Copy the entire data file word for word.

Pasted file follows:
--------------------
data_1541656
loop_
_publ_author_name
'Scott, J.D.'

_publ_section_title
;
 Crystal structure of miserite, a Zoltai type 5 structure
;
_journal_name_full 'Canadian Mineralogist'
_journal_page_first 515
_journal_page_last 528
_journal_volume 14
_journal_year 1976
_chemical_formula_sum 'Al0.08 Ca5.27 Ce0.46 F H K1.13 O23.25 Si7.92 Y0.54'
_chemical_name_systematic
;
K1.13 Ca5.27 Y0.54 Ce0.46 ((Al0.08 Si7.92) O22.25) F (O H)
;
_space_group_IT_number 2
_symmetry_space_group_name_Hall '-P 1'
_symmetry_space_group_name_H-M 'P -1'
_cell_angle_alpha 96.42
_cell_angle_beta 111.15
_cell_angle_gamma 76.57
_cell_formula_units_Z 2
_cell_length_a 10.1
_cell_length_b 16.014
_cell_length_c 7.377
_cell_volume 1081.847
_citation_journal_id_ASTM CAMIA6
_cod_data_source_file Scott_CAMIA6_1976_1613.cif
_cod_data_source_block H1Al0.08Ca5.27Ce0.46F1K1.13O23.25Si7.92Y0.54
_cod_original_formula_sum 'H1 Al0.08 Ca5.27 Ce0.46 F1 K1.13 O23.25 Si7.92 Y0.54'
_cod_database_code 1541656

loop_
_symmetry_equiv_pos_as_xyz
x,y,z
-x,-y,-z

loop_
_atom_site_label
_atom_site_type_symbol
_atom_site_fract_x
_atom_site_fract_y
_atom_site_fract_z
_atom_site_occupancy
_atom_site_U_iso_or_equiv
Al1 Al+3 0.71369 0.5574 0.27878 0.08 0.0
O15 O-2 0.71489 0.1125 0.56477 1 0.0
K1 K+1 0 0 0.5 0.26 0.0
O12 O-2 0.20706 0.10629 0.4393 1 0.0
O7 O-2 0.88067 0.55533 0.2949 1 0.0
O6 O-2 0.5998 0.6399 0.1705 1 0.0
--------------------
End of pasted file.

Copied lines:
data_1541656
loop_
_publ_author_name
'Scott, J.D.'

_publ_section_title
;
 Crystal structure of miserite, a Zoltai type 5 structure
;
_journal_name_full 'Canadian Mineralogist'
_journal_page_first 515
_journal_page_last 528
_journal_volume 14
_journal_year 1976
_chemical_formula_sum 'Al0.08 Ca5.27 Ce0.46 F H K1.13 O23.25 Si7.92 Y0.54'
_chemical_name_systematic
;
K1.13 Ca5.27 Y0.54 Ce0.46 ((Al0.08 Si7.92) O22.25) F (O H)
;
_space_group_IT_number 2
_symmetry_space_group_name_Hall '-P 1'
_symmetry_space_group_name_H-M 'P -1'
_cell_angle_alpha 96.42
_cell_angle_beta 111.15
_cell_angle_gamma 76.57
_cell_formula_units_Z 2
_cell_length_a 10.1
_cell_length_b 16.014
_cell_length_c 7.377
_cell_volume 1081.847
_citation_journal_id_ASTM CAMIA6
_cod_data_source_file Scott_CAMIA6_1976_1613.cif
_cod_data_source_block H1Al0.08Ca5.27Ce0.46F1K1.13O23.25Si7.92Y0.54
_cod_original_formula_sum 'H1 Al0.08 Ca5.27 Ce0.46 F1 K1.13 O23.25 Si7.92 Y0.54'
_cod_database_code 1541656

loop_
_symmetry_equiv_pos_as_xyz
x,y,z
-x,-y,-z

loop_
_atom_site_label
_atom_site_type_symbol
_atom_site_fract_x
_atom_site_fract_y
_atom_site_fract_z
_atom_site_occupancy
_atom_site_U_iso_or_equiv
Al1 Al+3 0.71369 0.5574 0.27878 0.08 0.0
O15 O-2 0.71489 0.1125 0.56477 1 0.0
K1 K+1 0 0 0.5 0.26 0.0
O12 O-2 0.20706 0.10629 0.4393 1 0.0
O7 O-2 0.88067 0.55533 0.2949 1 0.0
O6 O-2 0.5998 0.6399 0.1705 1 0.0